You might be surprised to discover that US 101 isn’t always a stone’s throw away from the Pacific Ocean. There are several places along the Oregon Coast where the main road turns inland. Fortunately, there’s often a scenic alternative. One of the most worthwhile is the Three Capes Loop, which will take you past Cape Meares, Cape Lookout, and Cape Kiwanda.
Once you’ve left the town of Tillamook behind, the Three Capes Loop runs right along the edge of Tillamook Bay. You’re actually headed north at this point, paralleling US 101 on the other side of the water. Soon, though, the road makes a sharp left turn, heading south along the coast.
When I reached that left turn, I decided instead to go straight. After passing a few beach houses, I ended up at the gravel-covered shoreline, just north of Cape Meares.
The gravel here stretches out for miles, and is littered with driftwood–in some cases, entire trees, including the roots, have been abandoned here by the surf.
Take a few minutes to stroll around, amongst the stumps. Walking on the gravel is a bit difficult.
Once you’ve climbed on some of the driftwood, there’s not a lot else to do here. So, jump back in the car, and re-join the Three Capes Loop for the trip south.
Cape Meares State Park
Moments later, you’re atop Cape Meares, a lofty perch above the Pacific Ocean.
A short walk from the parking area leads to the main attraction: the Cape Meares Lighthouse. Chances are, there will be friendly folks on hand to explain everything you could possibly want to know about the old light.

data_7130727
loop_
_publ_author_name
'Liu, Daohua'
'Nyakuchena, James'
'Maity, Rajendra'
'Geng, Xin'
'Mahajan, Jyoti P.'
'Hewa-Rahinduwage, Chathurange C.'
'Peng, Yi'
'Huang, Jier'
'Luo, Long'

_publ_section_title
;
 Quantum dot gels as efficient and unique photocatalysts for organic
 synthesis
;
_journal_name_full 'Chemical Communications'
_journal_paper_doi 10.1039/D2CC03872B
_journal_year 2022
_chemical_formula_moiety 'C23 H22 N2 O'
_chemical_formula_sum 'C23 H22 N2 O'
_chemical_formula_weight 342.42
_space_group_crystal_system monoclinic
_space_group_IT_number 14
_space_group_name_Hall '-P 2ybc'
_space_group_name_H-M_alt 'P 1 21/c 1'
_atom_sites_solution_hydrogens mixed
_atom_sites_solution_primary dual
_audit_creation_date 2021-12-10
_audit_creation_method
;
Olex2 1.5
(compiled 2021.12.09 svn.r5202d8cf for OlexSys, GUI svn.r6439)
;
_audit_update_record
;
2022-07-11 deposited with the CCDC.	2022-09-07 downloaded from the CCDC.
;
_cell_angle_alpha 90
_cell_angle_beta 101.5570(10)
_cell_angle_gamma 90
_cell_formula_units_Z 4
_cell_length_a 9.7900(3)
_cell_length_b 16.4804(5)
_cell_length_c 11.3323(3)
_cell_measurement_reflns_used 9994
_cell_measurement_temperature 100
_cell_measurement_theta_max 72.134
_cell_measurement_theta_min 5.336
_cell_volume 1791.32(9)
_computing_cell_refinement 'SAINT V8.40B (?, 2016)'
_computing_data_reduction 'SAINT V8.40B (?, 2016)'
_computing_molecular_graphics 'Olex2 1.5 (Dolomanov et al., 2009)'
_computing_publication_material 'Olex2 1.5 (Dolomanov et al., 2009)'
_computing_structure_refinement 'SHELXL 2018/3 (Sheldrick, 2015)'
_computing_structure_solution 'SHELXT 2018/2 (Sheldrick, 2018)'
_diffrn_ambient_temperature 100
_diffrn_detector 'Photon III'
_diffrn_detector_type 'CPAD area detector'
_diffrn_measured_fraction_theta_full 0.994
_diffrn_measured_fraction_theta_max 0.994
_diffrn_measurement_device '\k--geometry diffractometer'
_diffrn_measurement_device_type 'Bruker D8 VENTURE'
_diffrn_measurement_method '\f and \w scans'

Climb to the top, and you’re treated to an up-close look at the giant old Fresnel lens. Unlike most other lighthouses, some of the glass in the lens at Cape Meares is colored red, to produce the light’s unique signature.
Bring your binoculars, or shell out 25¢, to observe the wildlife on the offshore rocks.
Head uphill from the parking lot, and walk about 1/4 mile, and you can behold another attraction: the famous Octopus Tree. From its base, this oddly-formed Sitka Spruce branches out in six different directions (yes, that means it should be a Hexapus, not an Octopus, until you realize that a couple of other limbs were at some time in the past removed).
A sign explains that coastal winds caused the strange candelabra-shape, but fails to rationalize why the tree’s neighbors ignored those forces, and grew straight up.
Just beyond the Octopus Tree, you can take in this view of the coast, looking south. Look closely and you can see US 101. From here, the second of the Three Capes, Cape Lookout, is only a few miles away. I chose to skip it, and head on to the third, Cape Kiwanda.
Cape Kiwanda is located next to the resort town of Pacific City. The most recognized landmark isn’t the cape, though, it’s the giant, offshore Haystack Rock. And yes, if you’re keeping count, you’ll notice that this is the second Haystack Rock you’ve seen today. You can spend the rest of your day deciding which is your favorite (mine is still the one near Cannon Beach).
This particular sea stack’s name may not be unique, but its appearance is. Look closely–the rock has a sort of “jug handle” on the side.
Your best view of Haystack Rock is from the beach just south of the cape. There’s a big parking lot that’s probably intended for patrons of a nearby restaurant, but you won’t be chased off if your only intention is a walk on the beach.
Cape Kiwanda itself is just to the north of the parking area–about a 10 minute walk away. On the other side of the sandy hill is Cape Kiwanda State Park.
Note: This trip was first published in 2007.